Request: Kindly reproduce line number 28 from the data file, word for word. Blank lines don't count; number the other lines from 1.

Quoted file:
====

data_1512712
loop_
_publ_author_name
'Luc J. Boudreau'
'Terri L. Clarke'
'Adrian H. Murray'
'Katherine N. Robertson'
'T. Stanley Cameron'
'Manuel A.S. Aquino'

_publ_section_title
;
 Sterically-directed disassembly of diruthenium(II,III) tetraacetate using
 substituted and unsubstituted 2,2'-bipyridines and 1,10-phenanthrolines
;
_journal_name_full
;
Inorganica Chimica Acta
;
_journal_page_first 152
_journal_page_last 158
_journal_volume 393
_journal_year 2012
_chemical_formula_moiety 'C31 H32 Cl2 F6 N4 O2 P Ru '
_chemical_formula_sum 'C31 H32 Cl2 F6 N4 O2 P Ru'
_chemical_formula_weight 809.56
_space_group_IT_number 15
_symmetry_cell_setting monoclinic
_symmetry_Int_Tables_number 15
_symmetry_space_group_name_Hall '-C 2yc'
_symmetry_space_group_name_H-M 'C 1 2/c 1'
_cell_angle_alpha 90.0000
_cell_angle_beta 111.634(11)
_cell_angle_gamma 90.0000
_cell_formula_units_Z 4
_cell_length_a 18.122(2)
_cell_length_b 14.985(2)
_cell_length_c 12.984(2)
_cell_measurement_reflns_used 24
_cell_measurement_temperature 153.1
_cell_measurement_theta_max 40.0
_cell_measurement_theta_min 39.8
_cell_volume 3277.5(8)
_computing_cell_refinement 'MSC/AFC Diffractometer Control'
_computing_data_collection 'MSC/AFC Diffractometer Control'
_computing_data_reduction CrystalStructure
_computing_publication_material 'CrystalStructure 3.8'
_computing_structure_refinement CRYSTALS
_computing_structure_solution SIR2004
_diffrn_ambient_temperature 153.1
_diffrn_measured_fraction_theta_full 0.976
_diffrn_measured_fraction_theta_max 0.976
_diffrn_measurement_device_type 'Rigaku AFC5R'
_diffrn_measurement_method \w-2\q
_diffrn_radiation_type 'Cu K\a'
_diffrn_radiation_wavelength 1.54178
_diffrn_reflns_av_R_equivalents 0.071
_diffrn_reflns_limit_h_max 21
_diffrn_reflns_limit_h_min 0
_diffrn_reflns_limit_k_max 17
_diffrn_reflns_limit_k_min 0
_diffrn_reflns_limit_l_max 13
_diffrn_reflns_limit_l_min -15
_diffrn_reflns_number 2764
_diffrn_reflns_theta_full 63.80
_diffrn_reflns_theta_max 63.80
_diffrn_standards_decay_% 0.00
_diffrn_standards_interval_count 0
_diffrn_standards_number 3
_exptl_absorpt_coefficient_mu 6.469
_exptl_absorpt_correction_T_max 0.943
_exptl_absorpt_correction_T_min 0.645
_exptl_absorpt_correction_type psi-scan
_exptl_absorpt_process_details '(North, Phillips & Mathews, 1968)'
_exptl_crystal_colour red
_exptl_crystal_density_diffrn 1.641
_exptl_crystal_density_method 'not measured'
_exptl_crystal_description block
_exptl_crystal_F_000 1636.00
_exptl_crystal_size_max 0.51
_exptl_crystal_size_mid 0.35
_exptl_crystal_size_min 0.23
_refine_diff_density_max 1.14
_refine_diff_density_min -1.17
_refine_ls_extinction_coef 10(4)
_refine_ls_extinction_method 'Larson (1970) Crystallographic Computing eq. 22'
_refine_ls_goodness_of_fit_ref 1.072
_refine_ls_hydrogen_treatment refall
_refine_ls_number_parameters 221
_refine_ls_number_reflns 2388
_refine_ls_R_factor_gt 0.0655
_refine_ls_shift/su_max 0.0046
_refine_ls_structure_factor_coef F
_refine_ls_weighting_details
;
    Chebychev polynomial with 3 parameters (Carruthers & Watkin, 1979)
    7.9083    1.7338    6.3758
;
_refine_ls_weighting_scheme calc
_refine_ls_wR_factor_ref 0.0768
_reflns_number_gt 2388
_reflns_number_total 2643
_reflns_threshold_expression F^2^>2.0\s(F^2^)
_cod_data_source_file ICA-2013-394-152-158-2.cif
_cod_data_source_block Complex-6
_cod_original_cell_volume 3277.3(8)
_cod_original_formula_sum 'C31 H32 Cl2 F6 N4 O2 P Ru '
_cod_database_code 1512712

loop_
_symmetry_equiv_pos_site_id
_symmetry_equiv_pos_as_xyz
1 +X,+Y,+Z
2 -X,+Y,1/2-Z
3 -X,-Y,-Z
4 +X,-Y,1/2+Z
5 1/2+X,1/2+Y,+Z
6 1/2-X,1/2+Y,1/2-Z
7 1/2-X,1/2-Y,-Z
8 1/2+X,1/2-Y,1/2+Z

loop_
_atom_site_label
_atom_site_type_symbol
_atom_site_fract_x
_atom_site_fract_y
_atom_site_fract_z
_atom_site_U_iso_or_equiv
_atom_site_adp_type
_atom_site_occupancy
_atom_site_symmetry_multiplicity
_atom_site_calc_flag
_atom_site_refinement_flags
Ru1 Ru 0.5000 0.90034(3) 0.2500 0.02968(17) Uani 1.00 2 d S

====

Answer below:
_symmetry_Int_Tables_number 15